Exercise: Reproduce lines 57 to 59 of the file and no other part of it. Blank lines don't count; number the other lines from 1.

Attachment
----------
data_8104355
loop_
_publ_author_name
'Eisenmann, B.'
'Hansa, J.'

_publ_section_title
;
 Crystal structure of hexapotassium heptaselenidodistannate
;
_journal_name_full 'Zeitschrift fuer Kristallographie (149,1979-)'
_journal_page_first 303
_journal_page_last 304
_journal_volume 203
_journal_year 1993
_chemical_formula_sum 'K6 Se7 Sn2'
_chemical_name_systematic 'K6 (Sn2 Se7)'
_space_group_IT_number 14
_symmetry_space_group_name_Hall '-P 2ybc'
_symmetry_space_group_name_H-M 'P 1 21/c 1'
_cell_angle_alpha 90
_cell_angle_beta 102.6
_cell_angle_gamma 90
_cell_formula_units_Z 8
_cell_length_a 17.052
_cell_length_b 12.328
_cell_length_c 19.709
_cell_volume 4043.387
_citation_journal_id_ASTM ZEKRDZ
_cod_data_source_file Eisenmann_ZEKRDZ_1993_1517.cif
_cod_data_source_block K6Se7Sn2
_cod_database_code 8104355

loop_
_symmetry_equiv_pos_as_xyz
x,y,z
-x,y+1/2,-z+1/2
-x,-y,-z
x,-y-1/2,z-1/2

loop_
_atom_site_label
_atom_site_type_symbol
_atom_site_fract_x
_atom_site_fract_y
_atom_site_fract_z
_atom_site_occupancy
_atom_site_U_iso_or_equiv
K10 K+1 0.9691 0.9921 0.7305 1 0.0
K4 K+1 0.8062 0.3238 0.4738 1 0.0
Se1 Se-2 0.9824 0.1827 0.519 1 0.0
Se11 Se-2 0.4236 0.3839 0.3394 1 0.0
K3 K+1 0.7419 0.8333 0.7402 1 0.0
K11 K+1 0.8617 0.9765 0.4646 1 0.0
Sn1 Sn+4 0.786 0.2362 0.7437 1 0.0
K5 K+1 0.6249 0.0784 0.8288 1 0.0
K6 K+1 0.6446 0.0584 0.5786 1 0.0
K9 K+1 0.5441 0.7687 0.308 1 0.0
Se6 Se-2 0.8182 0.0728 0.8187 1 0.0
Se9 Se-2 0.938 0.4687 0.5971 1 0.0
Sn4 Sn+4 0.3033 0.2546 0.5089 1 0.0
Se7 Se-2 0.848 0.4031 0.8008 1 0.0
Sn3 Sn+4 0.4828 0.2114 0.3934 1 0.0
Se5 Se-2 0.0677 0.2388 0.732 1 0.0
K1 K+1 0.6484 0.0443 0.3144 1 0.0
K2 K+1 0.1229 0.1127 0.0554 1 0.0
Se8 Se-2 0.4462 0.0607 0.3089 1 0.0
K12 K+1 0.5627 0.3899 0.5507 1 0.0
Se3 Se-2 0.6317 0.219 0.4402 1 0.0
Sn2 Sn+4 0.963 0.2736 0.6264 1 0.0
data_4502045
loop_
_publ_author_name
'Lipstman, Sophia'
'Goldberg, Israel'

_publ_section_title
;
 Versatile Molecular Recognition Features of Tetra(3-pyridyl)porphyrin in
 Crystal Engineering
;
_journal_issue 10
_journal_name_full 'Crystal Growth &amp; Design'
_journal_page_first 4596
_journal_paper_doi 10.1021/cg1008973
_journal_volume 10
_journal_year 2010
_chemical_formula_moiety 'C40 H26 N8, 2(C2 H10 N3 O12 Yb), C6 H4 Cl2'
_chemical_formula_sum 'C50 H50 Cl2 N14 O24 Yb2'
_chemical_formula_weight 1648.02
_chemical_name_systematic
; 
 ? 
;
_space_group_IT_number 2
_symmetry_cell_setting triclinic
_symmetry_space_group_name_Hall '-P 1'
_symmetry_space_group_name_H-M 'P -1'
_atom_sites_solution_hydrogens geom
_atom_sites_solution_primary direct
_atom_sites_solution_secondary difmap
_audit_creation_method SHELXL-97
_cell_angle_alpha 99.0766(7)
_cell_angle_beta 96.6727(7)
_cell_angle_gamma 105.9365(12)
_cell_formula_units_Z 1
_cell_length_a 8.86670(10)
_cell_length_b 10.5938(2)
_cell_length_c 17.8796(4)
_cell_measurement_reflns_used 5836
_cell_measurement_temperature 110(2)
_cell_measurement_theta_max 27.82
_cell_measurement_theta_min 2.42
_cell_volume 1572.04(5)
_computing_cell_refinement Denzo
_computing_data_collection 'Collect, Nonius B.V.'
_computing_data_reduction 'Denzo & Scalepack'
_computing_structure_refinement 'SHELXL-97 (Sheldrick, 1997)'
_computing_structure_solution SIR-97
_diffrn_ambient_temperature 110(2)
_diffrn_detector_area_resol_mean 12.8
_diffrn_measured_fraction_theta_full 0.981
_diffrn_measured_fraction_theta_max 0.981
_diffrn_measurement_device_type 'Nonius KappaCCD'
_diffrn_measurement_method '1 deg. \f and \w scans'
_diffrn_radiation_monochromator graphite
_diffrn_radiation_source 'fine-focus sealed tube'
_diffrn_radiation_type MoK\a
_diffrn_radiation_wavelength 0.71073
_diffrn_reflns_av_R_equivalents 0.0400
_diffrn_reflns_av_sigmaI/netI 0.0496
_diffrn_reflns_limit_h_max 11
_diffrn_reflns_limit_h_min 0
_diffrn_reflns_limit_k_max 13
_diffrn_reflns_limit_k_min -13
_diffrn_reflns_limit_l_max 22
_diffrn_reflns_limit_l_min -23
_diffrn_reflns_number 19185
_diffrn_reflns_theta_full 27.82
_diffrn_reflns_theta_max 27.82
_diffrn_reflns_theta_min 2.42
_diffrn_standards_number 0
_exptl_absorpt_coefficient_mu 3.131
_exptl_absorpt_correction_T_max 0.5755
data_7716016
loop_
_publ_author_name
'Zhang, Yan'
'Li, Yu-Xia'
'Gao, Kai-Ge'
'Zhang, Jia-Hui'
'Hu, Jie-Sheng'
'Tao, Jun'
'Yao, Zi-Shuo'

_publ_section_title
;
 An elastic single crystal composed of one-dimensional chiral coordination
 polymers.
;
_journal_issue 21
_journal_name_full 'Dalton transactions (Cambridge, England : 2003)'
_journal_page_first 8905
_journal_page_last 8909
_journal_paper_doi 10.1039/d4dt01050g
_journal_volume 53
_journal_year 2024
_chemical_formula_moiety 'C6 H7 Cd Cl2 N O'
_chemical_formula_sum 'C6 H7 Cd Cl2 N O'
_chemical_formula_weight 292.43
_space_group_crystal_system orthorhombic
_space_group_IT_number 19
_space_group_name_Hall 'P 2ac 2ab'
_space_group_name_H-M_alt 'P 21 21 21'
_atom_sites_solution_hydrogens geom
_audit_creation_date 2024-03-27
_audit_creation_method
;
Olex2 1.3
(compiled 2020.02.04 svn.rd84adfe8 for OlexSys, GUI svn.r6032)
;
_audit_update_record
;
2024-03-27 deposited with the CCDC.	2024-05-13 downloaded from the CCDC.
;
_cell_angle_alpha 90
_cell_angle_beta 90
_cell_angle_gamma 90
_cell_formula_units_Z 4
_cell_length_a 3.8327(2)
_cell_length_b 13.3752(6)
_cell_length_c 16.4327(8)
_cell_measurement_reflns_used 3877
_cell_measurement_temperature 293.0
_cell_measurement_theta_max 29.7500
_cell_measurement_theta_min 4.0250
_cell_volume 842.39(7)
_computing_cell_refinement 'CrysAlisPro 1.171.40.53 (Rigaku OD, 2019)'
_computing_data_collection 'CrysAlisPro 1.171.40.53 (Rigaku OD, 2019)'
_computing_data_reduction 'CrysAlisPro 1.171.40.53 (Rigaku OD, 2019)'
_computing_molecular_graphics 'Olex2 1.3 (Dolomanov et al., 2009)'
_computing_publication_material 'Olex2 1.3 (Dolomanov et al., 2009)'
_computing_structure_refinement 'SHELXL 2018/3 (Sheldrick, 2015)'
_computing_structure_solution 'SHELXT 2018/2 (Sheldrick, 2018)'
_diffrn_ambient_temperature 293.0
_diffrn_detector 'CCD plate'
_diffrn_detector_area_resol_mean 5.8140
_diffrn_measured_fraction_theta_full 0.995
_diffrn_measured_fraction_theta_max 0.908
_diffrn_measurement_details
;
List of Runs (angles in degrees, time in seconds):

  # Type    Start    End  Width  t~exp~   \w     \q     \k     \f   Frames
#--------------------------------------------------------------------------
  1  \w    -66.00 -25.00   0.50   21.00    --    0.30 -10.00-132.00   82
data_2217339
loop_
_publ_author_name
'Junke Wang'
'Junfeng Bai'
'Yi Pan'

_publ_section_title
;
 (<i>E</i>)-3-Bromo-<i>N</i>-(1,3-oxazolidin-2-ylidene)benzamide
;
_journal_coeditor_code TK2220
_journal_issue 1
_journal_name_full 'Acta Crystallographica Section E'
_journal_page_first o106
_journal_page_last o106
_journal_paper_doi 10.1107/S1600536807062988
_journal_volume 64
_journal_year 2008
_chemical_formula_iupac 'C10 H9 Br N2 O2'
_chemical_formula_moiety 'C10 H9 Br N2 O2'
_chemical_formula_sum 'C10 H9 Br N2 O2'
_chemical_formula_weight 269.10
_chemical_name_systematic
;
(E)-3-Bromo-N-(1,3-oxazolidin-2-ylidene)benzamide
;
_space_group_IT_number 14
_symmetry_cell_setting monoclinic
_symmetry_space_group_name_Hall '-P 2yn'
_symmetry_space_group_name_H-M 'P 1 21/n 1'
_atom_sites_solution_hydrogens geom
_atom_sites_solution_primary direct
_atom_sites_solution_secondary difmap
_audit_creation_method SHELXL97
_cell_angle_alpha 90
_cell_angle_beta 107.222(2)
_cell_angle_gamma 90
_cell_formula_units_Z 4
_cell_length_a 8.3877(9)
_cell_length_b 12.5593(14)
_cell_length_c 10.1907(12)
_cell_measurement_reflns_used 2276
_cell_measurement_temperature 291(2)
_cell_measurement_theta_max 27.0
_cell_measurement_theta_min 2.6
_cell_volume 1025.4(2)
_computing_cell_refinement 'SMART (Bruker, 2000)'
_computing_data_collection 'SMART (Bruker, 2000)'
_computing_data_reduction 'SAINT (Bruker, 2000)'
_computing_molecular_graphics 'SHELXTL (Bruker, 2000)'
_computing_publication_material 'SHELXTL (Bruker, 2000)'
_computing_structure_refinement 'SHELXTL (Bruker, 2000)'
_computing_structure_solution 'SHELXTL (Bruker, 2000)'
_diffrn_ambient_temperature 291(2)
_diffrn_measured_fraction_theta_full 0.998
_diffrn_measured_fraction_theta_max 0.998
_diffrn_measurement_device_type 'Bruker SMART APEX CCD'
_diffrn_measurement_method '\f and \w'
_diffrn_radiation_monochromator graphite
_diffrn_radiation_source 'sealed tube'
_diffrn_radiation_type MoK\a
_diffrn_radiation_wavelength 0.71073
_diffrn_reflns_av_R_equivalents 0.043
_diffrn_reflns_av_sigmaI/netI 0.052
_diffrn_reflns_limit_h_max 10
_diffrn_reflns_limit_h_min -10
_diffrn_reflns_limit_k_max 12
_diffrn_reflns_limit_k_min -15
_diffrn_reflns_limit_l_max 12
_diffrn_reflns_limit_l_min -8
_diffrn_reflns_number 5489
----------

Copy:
Se9 Se-2 0.938 0.4687 0.5971 1 0.0
Sn4 Sn+4 0.3033 0.2546 0.5089 1 0.0
Se7 Se-2 0.848 0.4031 0.8008 1 0.0